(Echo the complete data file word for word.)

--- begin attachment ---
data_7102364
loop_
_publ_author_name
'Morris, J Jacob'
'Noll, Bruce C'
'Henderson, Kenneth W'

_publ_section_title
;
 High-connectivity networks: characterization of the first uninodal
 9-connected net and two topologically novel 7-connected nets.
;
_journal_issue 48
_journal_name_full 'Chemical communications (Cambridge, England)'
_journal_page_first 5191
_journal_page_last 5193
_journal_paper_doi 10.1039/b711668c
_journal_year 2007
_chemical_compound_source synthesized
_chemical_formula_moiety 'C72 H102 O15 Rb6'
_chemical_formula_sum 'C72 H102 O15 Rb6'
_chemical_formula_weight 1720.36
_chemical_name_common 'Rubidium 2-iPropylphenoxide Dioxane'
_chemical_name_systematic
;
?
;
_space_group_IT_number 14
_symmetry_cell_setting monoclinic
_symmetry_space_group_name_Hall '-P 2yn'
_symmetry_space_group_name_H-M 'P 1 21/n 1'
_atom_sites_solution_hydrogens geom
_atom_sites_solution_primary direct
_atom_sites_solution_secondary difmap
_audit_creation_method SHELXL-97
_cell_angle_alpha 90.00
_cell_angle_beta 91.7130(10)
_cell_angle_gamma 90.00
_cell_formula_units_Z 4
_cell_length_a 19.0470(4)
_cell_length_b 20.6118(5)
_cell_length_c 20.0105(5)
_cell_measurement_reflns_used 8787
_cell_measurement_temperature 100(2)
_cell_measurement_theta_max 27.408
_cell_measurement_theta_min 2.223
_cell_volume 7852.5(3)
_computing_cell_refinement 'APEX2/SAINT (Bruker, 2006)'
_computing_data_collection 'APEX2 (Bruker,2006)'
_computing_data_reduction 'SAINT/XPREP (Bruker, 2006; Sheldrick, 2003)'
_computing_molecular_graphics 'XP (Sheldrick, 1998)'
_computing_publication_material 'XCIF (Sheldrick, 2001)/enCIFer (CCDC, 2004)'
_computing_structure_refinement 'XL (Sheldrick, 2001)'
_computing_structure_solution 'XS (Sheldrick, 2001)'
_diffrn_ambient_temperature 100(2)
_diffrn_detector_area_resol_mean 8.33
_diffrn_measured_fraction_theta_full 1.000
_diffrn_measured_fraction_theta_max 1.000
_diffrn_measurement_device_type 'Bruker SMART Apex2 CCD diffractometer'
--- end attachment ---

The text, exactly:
data_7102364
loop_
_publ_author_name
'Morris, J Jacob'
'Noll, Bruce C'
'Henderson, Kenneth W'

_publ_section_title
;
 High-connectivity networks: characterization of the first uninodal
 9-connected net and two topologically novel 7-connected nets.
;
_journal_issue 48
_journal_name_full 'Chemical communications (Cambridge, England)'
_journal_page_first 5191
_journal_page_last 5193
_journal_paper_doi 10.1039/b711668c
_journal_year 2007
_chemical_compound_source synthesized
_chemical_formula_moiety 'C72 H102 O15 Rb6'
_chemical_formula_sum 'C72 H102 O15 Rb6'
_chemical_formula_weight 1720.36
_chemical_name_common 'Rubidium 2-iPropylphenoxide Dioxane'
_chemical_name_systematic
;
?
;
_space_group_IT_number 14
_symmetry_cell_setting monoclinic
_symmetry_space_group_name_Hall '-P 2yn'
_symmetry_space_group_name_H-M 'P 1 21/n 1'
_atom_sites_solution_hydrogens geom
_atom_sites_solution_primary direct
_atom_sites_solution_secondary difmap
_audit_creation_method SHELXL-97
_cell_angle_alpha 90.00
_cell_angle_beta 91.7130(10)
_cell_angle_gamma 90.00
_cell_formula_units_Z 4
_cell_length_a 19.0470(4)
_cell_length_b 20.6118(5)
_cell_length_c 20.0105(5)
_cell_measurement_reflns_used 8787
_cell_measurement_temperature 100(2)
_cell_measurement_theta_max 27.408
_cell_measurement_theta_min 2.223
_cell_volume 7852.5(3)
_computing_cell_refinement 'APEX2/SAINT (Bruker, 2006)'
_computing_data_collection 'APEX2 (Bruker,2006)'
_computing_data_reduction 'SAINT/XPREP (Bruker, 2006; Sheldrick, 2003)'
_computing_molecular_graphics 'XP (Sheldrick, 1998)'
_computing_publication_material 'XCIF (Sheldrick, 2001)/enCIFer (CCDC, 2004)'
_computing_structure_refinement 'XL (Sheldrick, 2001)'
_computing_structure_solution 'XS (Sheldrick, 2001)'
_diffrn_ambient_temperature 100(2)
_diffrn_detector_area_resol_mean 8.33
_diffrn_measured_fraction_theta_full 1.000
_diffrn_measured_fraction_theta_max 1.000
_diffrn_measurement_device_type 'Bruker SMART Apex2 CCD diffractometer'